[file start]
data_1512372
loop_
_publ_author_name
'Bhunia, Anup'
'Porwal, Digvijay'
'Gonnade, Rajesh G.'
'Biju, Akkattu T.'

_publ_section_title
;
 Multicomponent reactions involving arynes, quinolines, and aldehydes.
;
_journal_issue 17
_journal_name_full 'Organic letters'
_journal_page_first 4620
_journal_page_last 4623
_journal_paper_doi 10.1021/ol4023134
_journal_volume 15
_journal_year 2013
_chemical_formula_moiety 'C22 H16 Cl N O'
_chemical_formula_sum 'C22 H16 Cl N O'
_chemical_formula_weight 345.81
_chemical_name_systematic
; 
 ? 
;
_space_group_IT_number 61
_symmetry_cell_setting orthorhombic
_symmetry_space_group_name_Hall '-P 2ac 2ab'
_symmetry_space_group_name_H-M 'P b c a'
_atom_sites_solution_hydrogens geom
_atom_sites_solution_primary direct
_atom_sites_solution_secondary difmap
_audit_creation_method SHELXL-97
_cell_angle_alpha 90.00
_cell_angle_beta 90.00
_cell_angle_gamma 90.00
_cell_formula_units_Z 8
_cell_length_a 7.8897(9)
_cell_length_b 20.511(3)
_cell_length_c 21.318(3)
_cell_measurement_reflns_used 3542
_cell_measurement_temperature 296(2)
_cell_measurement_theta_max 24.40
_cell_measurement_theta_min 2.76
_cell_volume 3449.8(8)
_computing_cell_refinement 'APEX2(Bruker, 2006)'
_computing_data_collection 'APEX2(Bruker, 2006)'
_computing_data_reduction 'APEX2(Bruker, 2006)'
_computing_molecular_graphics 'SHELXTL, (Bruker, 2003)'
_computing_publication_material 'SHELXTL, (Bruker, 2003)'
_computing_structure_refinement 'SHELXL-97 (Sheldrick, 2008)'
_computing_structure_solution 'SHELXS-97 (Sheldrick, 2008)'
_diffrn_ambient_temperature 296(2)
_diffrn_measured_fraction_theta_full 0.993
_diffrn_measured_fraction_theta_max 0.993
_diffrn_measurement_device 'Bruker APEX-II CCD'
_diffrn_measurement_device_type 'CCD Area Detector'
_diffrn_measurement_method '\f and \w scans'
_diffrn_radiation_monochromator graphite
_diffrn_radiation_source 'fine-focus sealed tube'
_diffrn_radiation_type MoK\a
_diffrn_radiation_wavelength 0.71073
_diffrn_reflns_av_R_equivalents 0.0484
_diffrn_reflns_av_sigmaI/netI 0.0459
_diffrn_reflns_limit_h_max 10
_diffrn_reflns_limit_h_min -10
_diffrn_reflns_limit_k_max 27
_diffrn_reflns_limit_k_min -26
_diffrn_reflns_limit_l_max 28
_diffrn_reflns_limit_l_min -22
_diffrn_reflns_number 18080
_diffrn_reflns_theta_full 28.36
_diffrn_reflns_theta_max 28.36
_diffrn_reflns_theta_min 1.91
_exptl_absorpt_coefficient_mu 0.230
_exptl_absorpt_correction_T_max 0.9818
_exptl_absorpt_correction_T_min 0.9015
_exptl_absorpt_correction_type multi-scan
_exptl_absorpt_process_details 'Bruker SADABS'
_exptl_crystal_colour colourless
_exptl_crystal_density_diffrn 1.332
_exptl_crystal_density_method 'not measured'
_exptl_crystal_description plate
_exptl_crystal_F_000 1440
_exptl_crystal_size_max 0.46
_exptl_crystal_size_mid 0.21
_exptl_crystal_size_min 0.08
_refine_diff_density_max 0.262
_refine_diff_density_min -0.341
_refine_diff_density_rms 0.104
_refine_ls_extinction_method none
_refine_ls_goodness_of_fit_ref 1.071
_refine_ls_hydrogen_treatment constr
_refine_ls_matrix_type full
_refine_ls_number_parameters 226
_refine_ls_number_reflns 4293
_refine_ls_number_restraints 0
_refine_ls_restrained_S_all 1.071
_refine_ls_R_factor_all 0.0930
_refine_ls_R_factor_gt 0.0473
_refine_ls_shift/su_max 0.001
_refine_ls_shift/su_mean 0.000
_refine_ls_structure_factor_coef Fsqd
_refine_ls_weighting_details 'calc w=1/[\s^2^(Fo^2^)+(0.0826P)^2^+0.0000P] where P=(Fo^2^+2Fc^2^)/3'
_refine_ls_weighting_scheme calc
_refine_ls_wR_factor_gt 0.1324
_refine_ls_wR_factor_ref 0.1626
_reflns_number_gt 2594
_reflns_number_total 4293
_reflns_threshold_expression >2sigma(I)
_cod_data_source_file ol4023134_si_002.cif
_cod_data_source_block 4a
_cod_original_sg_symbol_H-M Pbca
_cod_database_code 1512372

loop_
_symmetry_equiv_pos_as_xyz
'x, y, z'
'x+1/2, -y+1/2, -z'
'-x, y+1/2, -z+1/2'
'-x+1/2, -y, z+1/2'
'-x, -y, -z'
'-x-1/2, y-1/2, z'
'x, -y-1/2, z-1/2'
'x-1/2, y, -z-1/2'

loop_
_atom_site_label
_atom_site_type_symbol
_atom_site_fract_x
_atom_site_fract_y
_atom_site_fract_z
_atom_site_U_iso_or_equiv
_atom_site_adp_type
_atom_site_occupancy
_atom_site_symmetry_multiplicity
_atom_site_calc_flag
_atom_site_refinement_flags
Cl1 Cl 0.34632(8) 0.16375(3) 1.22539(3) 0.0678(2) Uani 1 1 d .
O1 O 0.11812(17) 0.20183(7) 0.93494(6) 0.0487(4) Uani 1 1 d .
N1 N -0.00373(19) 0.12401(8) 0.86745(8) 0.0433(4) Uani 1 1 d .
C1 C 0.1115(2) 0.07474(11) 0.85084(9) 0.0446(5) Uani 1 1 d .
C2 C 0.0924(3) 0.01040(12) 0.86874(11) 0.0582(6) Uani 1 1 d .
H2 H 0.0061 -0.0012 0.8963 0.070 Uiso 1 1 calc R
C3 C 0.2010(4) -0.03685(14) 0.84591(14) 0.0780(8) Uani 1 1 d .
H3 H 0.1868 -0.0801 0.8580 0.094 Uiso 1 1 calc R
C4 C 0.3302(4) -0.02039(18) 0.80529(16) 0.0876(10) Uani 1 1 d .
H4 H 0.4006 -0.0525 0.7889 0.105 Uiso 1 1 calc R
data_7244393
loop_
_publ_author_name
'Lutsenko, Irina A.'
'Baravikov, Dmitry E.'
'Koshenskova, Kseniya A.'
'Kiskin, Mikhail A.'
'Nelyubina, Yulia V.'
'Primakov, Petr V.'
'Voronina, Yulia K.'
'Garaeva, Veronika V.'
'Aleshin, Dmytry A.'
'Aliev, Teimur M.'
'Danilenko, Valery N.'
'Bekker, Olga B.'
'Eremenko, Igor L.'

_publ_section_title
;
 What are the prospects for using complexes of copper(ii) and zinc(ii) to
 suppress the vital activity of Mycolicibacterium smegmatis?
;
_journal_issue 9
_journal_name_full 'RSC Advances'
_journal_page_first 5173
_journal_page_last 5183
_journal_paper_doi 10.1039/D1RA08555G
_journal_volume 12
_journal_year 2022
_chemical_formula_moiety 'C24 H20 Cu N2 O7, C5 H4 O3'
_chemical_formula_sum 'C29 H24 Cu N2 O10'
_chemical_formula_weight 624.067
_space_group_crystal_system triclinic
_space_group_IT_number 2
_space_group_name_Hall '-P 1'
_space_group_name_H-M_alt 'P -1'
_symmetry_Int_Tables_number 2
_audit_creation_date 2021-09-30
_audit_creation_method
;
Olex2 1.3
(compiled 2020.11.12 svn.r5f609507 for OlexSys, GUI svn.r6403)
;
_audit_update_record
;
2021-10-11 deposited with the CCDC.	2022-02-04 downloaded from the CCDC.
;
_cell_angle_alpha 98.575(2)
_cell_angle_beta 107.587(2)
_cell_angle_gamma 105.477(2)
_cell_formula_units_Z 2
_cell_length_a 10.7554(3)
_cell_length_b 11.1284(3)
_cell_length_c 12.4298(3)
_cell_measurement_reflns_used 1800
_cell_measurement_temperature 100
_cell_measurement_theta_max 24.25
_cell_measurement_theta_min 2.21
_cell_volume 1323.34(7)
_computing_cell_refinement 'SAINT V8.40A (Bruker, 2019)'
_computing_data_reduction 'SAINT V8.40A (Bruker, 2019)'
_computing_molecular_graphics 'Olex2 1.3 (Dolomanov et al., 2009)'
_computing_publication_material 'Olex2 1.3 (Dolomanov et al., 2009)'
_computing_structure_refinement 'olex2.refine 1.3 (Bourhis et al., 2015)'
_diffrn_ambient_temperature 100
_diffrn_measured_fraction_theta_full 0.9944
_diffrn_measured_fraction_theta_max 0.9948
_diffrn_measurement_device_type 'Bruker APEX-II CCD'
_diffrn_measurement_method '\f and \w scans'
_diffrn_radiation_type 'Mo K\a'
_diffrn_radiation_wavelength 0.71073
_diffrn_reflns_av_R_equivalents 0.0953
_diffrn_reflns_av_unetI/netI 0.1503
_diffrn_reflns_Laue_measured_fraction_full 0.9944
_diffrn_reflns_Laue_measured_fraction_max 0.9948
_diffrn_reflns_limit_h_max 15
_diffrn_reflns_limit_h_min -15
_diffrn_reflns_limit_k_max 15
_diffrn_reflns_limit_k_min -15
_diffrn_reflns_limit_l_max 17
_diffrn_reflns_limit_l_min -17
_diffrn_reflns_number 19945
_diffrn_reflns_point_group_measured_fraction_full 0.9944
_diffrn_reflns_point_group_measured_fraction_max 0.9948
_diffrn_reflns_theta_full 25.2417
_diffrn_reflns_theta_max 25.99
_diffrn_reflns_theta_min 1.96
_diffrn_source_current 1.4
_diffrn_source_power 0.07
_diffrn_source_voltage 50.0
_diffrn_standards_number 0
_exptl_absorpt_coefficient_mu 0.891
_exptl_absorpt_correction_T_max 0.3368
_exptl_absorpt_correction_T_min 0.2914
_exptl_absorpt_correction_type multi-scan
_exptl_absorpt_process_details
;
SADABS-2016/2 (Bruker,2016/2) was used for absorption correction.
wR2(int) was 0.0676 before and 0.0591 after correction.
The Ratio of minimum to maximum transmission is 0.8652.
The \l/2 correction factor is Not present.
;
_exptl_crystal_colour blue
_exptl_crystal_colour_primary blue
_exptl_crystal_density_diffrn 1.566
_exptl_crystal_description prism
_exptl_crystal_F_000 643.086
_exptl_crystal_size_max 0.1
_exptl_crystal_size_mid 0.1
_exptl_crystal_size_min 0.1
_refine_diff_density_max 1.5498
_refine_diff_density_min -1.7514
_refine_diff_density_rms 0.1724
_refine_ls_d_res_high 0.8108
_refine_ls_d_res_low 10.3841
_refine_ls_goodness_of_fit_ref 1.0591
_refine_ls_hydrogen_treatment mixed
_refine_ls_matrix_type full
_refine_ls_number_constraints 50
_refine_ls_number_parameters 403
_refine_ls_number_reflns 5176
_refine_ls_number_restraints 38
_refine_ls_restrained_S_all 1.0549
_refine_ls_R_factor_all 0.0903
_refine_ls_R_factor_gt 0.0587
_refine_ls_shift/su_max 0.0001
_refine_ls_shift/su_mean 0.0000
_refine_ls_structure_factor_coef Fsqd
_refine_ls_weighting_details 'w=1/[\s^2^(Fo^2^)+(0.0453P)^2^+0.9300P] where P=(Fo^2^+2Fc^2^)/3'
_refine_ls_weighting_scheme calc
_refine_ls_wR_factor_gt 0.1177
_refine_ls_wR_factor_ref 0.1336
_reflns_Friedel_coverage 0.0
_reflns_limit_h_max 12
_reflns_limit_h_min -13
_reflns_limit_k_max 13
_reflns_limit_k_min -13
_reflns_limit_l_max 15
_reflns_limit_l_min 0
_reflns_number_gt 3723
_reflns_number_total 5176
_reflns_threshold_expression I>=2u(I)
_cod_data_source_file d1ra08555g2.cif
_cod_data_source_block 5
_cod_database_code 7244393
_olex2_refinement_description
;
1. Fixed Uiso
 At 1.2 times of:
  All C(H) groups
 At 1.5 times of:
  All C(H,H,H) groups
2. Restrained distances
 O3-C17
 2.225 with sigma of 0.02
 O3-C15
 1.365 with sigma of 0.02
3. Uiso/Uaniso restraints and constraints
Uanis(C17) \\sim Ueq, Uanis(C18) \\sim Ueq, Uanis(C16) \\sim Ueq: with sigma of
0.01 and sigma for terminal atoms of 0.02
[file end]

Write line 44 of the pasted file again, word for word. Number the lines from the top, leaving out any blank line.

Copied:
_cell_measurement_theta_min 2.76